5. Descendants that can't be counted

Historian, Philip Jenkins wrote an article on how Baptists are being left behind other Protestant traditions in the explosive growth of the church in the developing world. He's wrong.

Baptists differ from virtually all other Christian traditions in that newer churches are nowhere near matching or overtaking their northern world counterparts.
— Philip Jenkins

What he doesn’t know is SBC missionaries don’t plant SBC churches, they plant churches. Those churches will share the same convictions outlined above. But they are indigenous churches. The churches don’t belong to the SBC. Now they are becoming partners in fulfilling the Great Commission.

For a generation, SBC missionaries have been at the forefront of pioneering church planting movements around the world. Now many former SBC missionaries are leading the way in a host of other mission agencies that are catalysts for indigenous church planting movements.

The SBC has children and grandchildren all over the world, we just can't name or count them.

The PC USA and the SBC — Two histories, two futures

Baptism: PC USA & SBC

Baptism: PC USA & SBC

The Presbyterian Church (USA)  has released a new hymn for its 223rd General Assembly meeting in St Louis, Missouri this week (June 16-23). The hymn is entitled “Draw the Welcome Circle Wider.” But statistics released ahead of the gathering reveal a denomination struggling to retain it’s aging, mostly white (91%), membership.

In 2017 the PCUSA lost 67,714 members and a net 147 congregations.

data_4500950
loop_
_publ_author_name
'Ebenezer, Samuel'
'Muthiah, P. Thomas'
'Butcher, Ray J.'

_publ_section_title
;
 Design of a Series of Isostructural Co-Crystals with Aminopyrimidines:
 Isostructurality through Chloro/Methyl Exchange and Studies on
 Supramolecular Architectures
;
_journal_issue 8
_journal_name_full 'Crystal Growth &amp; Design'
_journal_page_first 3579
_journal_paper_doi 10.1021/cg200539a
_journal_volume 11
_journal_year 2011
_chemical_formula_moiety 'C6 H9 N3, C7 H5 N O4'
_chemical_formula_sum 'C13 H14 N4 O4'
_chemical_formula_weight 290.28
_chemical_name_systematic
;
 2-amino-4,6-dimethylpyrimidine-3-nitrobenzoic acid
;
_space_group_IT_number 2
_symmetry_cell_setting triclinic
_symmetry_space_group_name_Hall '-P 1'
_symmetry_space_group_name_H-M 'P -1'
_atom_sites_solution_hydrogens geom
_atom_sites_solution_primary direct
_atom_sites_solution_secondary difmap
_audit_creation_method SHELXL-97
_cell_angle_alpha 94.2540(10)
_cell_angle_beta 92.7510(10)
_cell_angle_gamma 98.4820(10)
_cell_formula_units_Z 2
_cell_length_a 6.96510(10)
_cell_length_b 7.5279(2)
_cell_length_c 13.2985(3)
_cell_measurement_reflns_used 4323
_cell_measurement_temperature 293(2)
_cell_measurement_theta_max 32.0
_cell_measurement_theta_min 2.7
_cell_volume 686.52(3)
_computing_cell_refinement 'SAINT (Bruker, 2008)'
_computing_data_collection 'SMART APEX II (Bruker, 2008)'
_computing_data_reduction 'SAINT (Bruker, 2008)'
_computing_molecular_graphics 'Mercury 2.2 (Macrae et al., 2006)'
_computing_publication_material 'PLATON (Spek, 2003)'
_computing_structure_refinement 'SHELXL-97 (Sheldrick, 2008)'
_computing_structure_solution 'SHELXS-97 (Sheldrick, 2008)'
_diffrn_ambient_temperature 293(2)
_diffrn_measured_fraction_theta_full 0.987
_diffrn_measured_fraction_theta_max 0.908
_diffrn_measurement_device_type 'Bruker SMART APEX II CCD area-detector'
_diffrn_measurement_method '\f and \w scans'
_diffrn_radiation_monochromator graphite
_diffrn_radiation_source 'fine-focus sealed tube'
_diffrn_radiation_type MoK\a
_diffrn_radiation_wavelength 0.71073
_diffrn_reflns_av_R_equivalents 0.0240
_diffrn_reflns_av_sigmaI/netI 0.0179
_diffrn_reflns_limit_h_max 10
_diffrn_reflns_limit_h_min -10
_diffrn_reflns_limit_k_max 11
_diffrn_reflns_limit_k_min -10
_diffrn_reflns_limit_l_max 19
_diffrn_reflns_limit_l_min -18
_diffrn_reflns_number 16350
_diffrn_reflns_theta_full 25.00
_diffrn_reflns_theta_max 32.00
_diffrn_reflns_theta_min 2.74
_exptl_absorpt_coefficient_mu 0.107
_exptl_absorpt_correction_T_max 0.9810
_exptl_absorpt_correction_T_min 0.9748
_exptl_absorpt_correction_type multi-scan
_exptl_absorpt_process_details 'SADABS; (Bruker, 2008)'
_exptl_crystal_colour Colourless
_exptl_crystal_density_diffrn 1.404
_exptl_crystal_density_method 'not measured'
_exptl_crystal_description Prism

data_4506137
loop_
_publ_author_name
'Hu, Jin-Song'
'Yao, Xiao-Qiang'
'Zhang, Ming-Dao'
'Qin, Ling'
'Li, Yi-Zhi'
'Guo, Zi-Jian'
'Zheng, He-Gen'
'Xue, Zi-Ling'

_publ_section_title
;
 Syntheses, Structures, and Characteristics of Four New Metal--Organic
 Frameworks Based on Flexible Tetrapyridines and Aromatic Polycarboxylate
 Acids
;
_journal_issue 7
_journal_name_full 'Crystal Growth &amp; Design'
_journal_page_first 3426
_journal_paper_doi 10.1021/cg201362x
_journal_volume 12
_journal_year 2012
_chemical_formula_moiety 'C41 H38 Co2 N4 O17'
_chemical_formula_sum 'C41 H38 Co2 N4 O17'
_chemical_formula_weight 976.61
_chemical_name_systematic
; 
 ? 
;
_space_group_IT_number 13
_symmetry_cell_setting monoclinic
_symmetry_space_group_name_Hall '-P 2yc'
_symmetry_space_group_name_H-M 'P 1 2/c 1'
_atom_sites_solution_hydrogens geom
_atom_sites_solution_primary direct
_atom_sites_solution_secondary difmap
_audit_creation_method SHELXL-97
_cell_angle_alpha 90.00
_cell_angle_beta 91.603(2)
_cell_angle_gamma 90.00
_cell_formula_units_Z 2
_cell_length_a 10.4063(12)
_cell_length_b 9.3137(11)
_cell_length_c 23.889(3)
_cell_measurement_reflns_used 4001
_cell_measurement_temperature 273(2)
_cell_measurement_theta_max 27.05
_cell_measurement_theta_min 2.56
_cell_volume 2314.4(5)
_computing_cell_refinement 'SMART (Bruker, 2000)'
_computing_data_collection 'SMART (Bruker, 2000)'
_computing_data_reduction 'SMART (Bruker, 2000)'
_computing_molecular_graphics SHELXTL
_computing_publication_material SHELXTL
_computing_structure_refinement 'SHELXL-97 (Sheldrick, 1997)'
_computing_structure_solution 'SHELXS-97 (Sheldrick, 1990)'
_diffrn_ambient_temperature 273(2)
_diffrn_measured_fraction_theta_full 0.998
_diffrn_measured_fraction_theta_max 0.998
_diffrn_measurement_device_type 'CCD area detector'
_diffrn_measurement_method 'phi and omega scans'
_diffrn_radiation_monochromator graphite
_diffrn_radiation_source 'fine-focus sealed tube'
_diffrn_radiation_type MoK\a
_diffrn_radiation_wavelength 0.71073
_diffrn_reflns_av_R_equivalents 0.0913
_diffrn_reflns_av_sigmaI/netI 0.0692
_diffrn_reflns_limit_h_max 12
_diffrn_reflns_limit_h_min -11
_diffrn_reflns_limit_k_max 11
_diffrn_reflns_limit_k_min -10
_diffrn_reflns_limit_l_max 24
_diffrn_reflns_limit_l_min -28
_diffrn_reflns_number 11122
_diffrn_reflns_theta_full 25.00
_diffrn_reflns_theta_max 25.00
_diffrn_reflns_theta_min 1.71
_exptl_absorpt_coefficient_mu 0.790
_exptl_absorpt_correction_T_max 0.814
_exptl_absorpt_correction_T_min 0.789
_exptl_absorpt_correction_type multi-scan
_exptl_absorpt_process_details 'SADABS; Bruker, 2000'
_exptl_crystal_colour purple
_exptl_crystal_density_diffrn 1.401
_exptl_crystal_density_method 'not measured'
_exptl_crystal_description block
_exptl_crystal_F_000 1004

2017 was not an aberration, but a continuation of long-term decline that dates back to the 1960s and shows no sign of change. 

Issues to be discussed at the Assembly include:

  • Seeking God’s Peace Through Nuclear Disarmament
  • A call to the denomination to divest from investing in the fossil-fuel industry
  • The creation of an Advocacy Committee for LGBTQ+ Concerns
  • A number of anti-Israeli measures

In Dallas last week the Southern Baptists held their annual Convention amidst some controversy and some signs of decline. Membership was down for the 11th year in a row. Baptisms were down.

But Southern Baptist were still baptized a quarter of a million people in 2017. The number of SBC churches grew for the 19th year. More important than the membership, weekly attendance grew from 5.20 million to 5.32 million in 2017. Congregations gave over $1 billion to missions.

Compared to the PCUSA the Southern Baptists are doing ok. The question is Why?

The decline of the Anglican church in Britain — nothing new to report

The number of Anglicans in Britain has collapsed by 50 per cent in less than twenty years according to the latest British Social Attitudes survey.

Only 3% of adults under 24 describe themselves as Anglican.

More than half, 53 per cent, of the British public describe themselves as having no religion, the highest level ever.

This trend will continue. The Anglican church in Britain is in serious decline.

From a movements perspective, a religious organization has to align itself with three essential movement characteristics — obedience to the living Word, the power and presence of the Holy Spirit and Jesus' prime directive to make disciples of the nations. To neglect any element is to court decline and eventual decay.

This is not a counsel of despair. The Word, the Spirit, and the mission are also the way back to life for any declining movement.

Gotta Serve Somebody


You may be an ambassador to England or France
You may like to gamble, you might like to dance
You may be the heavyweight champion of the world
You may be a socialite with a long string of pearls

But you're gonna have to serve somebody, yes
Indeed you're gonna have to serve somebody
Well, it may be the devil or it may be the Lord
But you're gonna have to serve somebody


Bob Dylan, Gotta Serve Somebody 
 

I was saddened to hear recently of Eugene Peterson’s on again, off again support for same-sex marriage.

He’s written some great books on spiritual formation. I particularly recall his reflections on Jonah: Under an Unpredictable Plant.

His writings are a great help in learning obedience to God's word. He wrote as a man under God's word. That's where he should have remained.